King Air Sheds Parts, Lands Safely


Cockpit checklists and procedures, along with radar data collection, will now become key players as the NTSB takes on the investigation of the King Air B200 (N777AJ) headed from Rogers, Ark., for Stanton, Va., last Friday morning. The twin turboprop encountered complications after suffering a shattered (but not blown out) windshield at 27,000 feet and ultimately raining parts down on an aeromedical helicopter flying below. The helicopter was not struck by debris and the King Air landed at Cape Giraradeau, Mo., with serious structural damage, including buckled wing skins and empennage and much of the horizontal stabilizer and elevator missing. Otherwise, it landed safely. The King Air’s pilot, Sheldon Stone, said in early reports that the aircraft suffered a shattered left windshield at altitude and he then depressurized the cabin to prevent a blowout. He and his copilot then donned their oxygen masks and turned on the valve, but no oxygen appeared to be forthcoming. The sole-occupant pilots then passed out. Stone, a 4,200 hour ATP-rated pilot, told a local paper that he awoke at 7,000 feet and recovered the aircraft.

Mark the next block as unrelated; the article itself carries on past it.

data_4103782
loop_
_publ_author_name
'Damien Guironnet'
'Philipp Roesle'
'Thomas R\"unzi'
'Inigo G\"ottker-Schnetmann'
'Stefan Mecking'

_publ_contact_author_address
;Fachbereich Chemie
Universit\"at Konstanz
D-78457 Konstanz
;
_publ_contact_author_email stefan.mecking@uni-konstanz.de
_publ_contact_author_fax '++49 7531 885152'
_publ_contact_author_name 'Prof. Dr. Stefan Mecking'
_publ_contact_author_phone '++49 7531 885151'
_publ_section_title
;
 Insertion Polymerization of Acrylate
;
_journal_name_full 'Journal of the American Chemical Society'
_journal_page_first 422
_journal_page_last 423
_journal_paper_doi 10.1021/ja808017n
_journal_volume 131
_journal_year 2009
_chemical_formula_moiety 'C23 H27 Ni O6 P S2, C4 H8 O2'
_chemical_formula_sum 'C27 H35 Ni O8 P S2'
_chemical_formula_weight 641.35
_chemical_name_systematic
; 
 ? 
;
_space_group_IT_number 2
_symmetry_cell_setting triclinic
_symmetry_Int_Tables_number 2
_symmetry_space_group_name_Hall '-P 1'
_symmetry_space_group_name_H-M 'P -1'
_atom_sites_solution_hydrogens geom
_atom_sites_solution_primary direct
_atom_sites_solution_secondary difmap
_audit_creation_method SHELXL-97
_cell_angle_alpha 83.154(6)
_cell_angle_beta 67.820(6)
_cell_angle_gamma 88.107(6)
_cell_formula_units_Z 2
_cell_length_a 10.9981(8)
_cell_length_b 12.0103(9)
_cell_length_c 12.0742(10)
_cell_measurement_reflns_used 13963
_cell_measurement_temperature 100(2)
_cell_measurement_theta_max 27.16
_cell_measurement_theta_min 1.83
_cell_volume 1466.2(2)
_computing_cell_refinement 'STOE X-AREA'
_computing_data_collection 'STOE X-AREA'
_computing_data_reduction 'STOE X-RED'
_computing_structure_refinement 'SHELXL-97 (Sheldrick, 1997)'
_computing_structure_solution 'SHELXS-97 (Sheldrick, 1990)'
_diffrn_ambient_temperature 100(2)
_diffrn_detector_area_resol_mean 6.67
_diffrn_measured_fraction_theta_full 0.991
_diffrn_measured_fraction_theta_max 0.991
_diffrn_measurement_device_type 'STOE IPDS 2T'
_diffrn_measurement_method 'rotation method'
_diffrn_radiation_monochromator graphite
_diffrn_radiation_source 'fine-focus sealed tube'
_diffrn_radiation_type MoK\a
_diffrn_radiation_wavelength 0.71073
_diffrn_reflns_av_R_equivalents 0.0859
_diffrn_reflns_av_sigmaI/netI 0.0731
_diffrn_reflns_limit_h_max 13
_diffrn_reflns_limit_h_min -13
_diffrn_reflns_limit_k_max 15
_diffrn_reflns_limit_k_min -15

According to the aircraft’s flight track as provided by FlightAware, the aircraft reached 27,000 feet just after 7:00 a.m. It cruised at that altitude until 7:17 when it went to 25,900. At 7:18 the aircraft was at 25,400 but a minute later was back at 27,000 and had slowed from 417 to 104 knots ground speed, further slowing to 44 knots at 7:20, according to FlightAware. At 7:22, the position report showed holding 27,000 feet and 102 knots. One minute later, the radar indicates 125 knots at 7,800. Aberrations earlier in the minute-by-minute reporting (from 6:49 to 6:50, the aircraft is shown to jump from 17,000 to 27,000 then back down) suggest the data may not be entirely accurate. But the data seem to follow roughly with the pilot’s initial comments and damage suffered by the aircraft.

The “abnormal checklist” for a cracked windshield specifies a descent to 10,000 feet or other methods to reduce the pressure differential to less than 3 PSI within 10 minutes, according to the King Air pilot operating manual. The NTSB is continuing its investigation of the accident. For more photos and audio of an eyewitness account, click here.